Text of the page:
Then her anger at the selfishness of Aurelius rose again, and she bade him begone.

"Madam," he said, "it is impossible to move the rocks."

With that word he turned away, and went home to his own house. There his brother Austin found him in a trance, for Aurelius wished Dorigen's jewel more than he wished anything else on earth, and the thought that he could not get it made him so sad that he became dazed. Austin carried him to bed, and tried to soothe him in his grief and vexation.

The jewel that Aurelius wished to get from Dorigen was no common one. It had been given to her at her birth. It was clear as crystal, but far more rare, and it shone in the daylight like the sun. When Dorigen was a little child her mother told her of this wonderful stone. She told her that it would bring her joy and peace and the love of all who were good and true, if she kept it bright and pure; but that, if she ever gave it away, she would lose her youth and her beauty, and would be hidden away from all her friends and left alone in the world.

Dorigen shuddered at the thought of parting with her jewel. She did not know how her mother's words could come to pass, if she did give it away, nor by what magic power she could be so lost that no one who loved her could find her again. But she was sure that what her mother had said must be true.

And that was why Dorigen was so angry with Aurelius. She knew that he must have heard what sorrow she would suffer if she gave him her jewel, for all the court knew the story of the wonderful stone.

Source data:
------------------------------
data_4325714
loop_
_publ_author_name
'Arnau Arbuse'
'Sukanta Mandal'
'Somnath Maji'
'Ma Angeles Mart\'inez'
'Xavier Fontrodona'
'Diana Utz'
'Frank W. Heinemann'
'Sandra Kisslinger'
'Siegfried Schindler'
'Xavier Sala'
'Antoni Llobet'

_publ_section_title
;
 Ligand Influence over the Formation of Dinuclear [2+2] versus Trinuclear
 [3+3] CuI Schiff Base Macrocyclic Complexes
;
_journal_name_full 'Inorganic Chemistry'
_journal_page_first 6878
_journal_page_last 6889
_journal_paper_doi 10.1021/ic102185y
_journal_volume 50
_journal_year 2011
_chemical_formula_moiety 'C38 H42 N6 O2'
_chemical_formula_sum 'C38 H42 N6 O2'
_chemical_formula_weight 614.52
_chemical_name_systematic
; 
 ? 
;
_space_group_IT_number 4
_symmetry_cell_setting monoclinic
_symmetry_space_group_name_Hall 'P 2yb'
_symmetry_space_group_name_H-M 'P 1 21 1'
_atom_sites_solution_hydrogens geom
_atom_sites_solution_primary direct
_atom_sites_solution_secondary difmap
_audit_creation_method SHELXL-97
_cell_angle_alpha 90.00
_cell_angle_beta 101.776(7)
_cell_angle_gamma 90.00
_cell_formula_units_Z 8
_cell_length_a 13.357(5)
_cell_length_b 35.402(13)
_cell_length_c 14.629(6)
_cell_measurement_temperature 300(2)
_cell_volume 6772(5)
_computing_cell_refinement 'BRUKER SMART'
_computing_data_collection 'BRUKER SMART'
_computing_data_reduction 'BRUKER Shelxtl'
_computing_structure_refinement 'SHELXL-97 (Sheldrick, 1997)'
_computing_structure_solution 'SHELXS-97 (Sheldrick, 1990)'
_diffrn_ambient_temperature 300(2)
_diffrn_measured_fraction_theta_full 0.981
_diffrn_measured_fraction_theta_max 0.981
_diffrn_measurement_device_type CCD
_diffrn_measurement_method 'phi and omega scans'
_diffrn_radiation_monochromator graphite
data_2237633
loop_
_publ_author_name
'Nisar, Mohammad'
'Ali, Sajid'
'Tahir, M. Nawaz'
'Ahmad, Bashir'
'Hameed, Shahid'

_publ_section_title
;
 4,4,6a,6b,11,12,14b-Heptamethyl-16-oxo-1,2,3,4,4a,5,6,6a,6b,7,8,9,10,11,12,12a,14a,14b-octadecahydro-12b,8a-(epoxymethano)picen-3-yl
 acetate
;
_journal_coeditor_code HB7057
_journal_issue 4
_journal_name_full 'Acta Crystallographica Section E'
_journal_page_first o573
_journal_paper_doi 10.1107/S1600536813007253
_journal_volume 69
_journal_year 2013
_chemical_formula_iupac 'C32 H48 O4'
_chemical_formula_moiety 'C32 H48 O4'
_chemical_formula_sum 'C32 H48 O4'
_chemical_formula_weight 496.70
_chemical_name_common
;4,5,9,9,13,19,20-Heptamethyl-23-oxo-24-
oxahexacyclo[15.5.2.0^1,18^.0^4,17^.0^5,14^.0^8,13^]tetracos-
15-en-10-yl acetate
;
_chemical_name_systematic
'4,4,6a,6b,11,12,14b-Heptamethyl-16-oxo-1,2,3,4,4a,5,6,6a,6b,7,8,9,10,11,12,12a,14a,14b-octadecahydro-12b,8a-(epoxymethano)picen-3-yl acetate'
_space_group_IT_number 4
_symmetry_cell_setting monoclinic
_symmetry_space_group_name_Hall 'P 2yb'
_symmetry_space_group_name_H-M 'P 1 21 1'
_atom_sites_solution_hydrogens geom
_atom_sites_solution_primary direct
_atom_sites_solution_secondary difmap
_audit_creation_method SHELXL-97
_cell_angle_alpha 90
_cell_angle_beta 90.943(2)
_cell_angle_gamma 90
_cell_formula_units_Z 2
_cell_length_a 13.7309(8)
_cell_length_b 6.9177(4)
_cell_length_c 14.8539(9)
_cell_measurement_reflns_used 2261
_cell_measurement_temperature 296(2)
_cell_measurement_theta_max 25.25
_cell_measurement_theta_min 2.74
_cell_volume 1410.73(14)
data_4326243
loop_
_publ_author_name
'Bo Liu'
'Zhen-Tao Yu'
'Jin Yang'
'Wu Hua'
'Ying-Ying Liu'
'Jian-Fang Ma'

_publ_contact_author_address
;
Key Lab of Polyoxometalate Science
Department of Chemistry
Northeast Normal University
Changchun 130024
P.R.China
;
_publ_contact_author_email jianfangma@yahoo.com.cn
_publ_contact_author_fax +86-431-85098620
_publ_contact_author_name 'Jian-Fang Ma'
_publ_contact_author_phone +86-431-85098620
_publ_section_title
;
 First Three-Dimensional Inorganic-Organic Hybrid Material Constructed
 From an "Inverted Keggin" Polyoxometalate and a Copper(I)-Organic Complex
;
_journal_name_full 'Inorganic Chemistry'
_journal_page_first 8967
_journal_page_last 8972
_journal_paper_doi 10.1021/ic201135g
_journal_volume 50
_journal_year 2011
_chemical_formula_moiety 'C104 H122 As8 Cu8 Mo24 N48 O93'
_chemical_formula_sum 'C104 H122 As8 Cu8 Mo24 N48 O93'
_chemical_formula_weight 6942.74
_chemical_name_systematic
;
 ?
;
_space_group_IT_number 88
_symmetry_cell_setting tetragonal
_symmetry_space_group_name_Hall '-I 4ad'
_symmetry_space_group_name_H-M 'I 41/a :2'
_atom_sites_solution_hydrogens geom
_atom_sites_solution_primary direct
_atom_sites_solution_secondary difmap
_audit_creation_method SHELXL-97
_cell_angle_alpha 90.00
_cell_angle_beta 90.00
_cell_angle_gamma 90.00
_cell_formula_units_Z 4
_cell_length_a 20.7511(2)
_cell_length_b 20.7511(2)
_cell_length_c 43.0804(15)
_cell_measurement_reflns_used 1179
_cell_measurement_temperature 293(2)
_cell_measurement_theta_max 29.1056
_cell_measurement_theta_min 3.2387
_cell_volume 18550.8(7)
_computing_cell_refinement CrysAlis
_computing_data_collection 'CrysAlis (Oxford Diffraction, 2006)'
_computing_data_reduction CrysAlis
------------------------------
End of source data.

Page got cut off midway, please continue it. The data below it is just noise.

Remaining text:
Not long after this, Arviragus came home. He had won more honor than before, and was now the very flower of chivalry. I cannot tell you how great the joy was, with which he greeted Dorigen, nor how soon she forgot her fears of the sea and the grisly rocks.

For two years, while they lived a joyful life together, Aurelius lay in bed unable to rise, with no one to take care of him except his brother Austin. This brother mourned over Aurelius in secret and wept at his unhappy fate, till one day he remembered a book of magic that he had seen when he was a student in Orleans. In that book he had read of the strange ways in which Magicians can make things seem what they are not. His heart leapt up. He said to himself, "My brother shall be cured. I am sure I have heard of stranger things than that the rocks should seem to vanish. Once I heard of a Magician who made every one believe that a great brown barge was rowing up and down a sheet of water inside the hall of a castle! If he could do that, then surely we shall be able to find a Magician who will make those black rocks seem to vanish. Then Dorigen will have to keep her promise and give Aurelius her wonderful jewel."

Austin then ran to his brother's room and told him about the book of magic at Orleans. No sooner had Aurelius heard him than he leapt out of bed. In less time than one would think possible he was ready to start on the long ride to Orleans.

When they came near the city they met a Magician. They knew him to be a Magician because of the strange look in his eyes, and because of his curious dress. When they rode up to him he bowed before them and wished them "Good-day." Then he began to tell them why they had come to Orleans. Aurelius wondered how it was that this stranger knew so much about him and his errand. He thought he must be a very wise man indeed, and, leaping from his horse in surprise and joy, he went home with the Magician to his house. His brother went too.